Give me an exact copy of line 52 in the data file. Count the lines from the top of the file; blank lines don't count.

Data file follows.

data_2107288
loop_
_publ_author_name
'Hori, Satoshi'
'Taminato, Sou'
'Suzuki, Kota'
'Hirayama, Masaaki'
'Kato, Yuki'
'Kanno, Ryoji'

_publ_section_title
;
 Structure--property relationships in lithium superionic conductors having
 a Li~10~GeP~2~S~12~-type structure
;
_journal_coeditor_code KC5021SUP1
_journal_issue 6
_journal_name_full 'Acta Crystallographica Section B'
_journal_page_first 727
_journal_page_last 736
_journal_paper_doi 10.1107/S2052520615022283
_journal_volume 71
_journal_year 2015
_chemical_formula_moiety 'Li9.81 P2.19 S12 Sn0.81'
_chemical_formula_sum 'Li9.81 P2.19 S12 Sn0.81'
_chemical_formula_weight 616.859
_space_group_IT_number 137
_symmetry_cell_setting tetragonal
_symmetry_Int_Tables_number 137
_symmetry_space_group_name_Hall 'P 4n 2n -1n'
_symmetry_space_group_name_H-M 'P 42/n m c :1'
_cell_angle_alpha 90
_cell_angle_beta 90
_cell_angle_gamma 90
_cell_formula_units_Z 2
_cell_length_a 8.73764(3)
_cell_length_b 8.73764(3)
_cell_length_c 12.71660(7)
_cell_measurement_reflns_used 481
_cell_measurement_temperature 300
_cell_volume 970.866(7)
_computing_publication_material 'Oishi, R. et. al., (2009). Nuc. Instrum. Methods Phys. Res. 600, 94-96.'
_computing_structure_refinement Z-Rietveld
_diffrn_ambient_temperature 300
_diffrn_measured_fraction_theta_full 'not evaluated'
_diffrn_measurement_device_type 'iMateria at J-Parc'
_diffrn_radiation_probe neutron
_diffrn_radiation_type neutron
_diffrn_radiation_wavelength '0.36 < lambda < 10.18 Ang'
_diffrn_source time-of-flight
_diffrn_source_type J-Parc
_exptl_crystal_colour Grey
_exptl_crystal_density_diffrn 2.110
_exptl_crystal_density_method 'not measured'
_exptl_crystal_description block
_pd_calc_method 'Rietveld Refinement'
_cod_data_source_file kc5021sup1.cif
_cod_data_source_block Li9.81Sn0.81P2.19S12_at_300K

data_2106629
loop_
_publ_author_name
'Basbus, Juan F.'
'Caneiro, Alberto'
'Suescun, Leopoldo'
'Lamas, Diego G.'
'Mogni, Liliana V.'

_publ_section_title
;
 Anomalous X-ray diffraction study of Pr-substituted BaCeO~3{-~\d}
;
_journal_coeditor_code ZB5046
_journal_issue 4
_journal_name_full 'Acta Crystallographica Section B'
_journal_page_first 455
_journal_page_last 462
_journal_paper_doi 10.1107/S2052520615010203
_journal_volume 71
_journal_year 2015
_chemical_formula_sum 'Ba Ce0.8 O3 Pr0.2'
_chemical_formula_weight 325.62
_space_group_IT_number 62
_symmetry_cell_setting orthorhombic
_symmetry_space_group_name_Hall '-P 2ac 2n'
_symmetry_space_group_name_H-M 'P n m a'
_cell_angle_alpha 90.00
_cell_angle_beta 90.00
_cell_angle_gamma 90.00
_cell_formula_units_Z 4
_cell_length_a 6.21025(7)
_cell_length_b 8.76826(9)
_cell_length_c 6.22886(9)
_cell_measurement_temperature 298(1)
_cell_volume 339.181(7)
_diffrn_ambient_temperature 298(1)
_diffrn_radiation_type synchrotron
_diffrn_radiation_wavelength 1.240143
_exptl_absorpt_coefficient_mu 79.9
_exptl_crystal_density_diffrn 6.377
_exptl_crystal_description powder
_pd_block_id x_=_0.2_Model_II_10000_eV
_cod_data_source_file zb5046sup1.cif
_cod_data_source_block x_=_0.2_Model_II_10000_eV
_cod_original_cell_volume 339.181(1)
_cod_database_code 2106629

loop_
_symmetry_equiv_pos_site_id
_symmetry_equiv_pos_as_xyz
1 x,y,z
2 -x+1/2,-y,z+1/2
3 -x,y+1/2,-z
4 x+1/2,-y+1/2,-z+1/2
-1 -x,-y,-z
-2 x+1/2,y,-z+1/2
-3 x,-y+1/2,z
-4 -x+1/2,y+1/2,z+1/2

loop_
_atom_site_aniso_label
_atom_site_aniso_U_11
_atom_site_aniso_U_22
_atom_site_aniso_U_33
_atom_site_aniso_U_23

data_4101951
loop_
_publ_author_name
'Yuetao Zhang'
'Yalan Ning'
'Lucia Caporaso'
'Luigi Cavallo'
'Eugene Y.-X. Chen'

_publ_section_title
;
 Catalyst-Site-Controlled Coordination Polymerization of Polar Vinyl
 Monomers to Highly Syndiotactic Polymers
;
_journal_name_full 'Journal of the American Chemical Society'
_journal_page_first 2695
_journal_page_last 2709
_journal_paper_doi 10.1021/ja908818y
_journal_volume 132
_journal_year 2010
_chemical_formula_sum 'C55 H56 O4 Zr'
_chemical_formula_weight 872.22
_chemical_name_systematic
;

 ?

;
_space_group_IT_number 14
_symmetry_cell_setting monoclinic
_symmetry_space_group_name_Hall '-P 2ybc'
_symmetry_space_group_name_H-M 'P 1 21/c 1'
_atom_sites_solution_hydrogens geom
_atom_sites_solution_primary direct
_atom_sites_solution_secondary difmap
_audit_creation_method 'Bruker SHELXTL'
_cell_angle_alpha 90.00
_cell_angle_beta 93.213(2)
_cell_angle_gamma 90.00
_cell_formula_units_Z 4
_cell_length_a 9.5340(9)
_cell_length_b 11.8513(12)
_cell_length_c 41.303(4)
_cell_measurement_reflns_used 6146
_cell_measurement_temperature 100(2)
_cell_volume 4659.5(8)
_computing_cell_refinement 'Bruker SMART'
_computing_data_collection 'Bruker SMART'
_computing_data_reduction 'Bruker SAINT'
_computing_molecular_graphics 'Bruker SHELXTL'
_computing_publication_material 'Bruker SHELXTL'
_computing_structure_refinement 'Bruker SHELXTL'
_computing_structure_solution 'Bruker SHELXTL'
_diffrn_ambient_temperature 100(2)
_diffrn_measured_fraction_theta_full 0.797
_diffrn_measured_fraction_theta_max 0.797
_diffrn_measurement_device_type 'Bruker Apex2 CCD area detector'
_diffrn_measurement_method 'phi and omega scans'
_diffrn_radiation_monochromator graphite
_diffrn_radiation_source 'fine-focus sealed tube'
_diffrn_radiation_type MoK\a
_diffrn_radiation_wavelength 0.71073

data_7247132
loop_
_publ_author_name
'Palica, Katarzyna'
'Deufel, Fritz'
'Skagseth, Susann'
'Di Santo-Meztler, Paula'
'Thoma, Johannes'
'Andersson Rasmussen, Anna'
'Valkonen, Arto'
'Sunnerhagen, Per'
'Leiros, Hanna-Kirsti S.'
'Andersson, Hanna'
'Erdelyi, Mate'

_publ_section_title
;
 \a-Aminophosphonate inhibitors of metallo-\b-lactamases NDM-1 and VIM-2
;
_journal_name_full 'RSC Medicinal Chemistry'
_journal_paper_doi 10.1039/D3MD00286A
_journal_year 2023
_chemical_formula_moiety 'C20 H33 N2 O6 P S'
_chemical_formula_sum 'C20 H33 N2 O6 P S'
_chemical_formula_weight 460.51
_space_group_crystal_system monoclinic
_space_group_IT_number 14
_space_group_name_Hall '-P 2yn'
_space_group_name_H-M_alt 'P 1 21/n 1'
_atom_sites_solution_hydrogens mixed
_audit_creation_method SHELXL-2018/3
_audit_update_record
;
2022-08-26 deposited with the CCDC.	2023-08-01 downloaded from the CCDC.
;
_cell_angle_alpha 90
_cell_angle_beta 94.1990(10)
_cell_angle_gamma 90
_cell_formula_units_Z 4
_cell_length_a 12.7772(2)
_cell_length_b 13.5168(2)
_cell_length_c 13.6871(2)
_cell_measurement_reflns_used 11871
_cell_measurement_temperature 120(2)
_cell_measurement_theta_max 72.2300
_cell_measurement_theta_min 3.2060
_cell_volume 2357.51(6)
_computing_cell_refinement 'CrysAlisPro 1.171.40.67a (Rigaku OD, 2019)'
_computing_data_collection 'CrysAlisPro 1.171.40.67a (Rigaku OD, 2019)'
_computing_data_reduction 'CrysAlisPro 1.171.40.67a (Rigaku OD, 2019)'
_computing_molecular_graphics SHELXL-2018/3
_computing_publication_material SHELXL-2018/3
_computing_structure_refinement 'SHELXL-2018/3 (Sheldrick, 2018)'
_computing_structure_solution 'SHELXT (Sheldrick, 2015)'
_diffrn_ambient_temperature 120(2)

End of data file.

_exptl_crystal_density_diffrn 2.110